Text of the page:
Not an omnishop
Grafton stays the course on traditional development

By Melanie Boyung - News Graphic Staff

Oct. 31, 2017

GRAFTON — National trends are showing the rise of the “omnishopper,” someone who uses technology to shop in a variety of retail channels. It is not a universal concept, but one that some municipalities are using to guide their planning.

Last month, the Grafton Plan Commission directed staff to look into changing market trends, planning a possible amendment to the village’s Port Washington Road corridor plan for future use. That followed the withdrawl of a proposal by Continental Properties to build three retail spaces north of Costco on Port Washington Road, including a 55,000-square-foot unit.

Grafton Planner Jessica Wolff said she received no indication from the firm afterward whether anything would come back.

Last week, Joe Berkhahn of Continental Properties indicated it would.

“It was really just to clean up the plan, so we could make it better under the current comprehensive plan,” he said.

Berkhahn said he did not know precisely when the development proposal – named Grafton Commons North – would be resubmitted, but after an internal meeting at his company, he said it would likely be in the next month or two.

Berkhahn said he could not share information on tenants, but Continental did have at least one that is a national retail chain that would inhabit the largest space.

Berkhahn’s news was not provided before Wolff had drafted a new zoning type for the Port Washington corridor to allow mixed business uses rather than exclusively retail, though the plan commission had not acted on it.

“The ideas I was suggesting are ambitious, and are different,” Wolff said.

Wolff suggested a mixed zone that would allow for multiuse complexes. Rather than single-user “big box” or multi-tenant buildings with three or four stores targeting all retail or large-scale stores, as much of the Port Washington Road and the interchange area are in Grafton, she suggested developments that have smaller businesses of different kinds.

A single development could include retail, dining, service and entertainment; buildings could be different sizes or multiple stories.

According to the Omnishopper Project, an ongoing, national and international economic and retail research study funded by MasterCard, omnishoppers research before and during buying; while they go online to price compare, read reviews or select the products they desire, many are still going in-store for the actual purchase experience.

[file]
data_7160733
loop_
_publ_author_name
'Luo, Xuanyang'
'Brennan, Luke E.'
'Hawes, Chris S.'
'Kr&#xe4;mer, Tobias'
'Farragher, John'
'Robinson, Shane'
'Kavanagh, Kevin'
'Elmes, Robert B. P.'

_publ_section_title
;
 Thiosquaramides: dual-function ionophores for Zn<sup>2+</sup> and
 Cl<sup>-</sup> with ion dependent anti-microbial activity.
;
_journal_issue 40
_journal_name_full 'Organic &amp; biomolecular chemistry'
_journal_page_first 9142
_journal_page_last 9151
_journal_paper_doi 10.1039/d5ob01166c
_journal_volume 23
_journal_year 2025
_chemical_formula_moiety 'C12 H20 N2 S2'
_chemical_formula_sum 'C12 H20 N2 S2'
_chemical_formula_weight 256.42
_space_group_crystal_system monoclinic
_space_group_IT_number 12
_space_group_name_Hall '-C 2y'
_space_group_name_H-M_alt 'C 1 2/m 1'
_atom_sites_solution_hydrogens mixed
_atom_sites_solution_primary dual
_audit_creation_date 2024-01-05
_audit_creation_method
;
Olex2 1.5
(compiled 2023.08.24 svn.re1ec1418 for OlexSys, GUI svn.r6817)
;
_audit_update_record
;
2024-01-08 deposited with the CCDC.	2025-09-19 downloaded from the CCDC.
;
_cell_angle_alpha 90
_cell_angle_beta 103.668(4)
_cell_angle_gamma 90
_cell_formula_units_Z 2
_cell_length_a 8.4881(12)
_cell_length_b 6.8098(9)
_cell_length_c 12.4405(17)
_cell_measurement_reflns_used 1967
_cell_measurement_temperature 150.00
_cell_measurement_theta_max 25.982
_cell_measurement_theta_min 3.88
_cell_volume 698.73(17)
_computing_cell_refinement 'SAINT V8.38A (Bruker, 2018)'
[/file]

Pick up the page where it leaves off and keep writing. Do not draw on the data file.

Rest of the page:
“We all kind of intuitively feel that shopping patterns are changing … but they’re not just changing for us, it’s national,” Wolff said.

Omnishopper Project research indicated that today’s shoppers seek an experience, rather than just shopping. The trend is national, leading to more communities encouraging greater varieties of development in single areas, creating walkable and bikeable environments in which consumers can spend a day in shopping and entertainment, rather than going to a store to pick up an item, and then leave.

“Mixed-use developments are currently the best solution for addressing an increase in demand for walkable spaces that include retail, food, fitness, office, residential and other facilities in proximity to one another,” wrote planner Mike Slavney.

Slavney is director of planning for Vandewalle & Associates, a firm with expertise in economic strategy, planning and design, energy, food and water systems, redevelopment, architecture and real estate.

Slavney spoke during the Plan Commission discussion; he has worked with the village on its comprehensive plan during an extensive update project that finished about a year ago. He said that new developments are increasing options in not only stores but different use types to attract greater demographics.

While many people come to an area like the Port Washington Road corridor for the big box stores, there are others who would be drawn to it if the area also had more food options, or also entertainment, parks or fitness spaces.

Information from ECE Market Research, a research team dedicated to survey and analysis of consumer behaviors, indicates 40 percent of shoppers decide where to shop based on available food options.

Grafton Village President and Plan Commissioner Jim Brunnquell said he wanted to start the discussion locally because of the changes nationally with the rise of millennials and the omnishopper, but accepted the will of the commission to keep zoning as it is. His goal was to stay aware of the changing market, and ensure Grafton keeps itself informed and prosperous.

“When you have a changing dynamic, we have to be nimble, we have to be agile,” he said.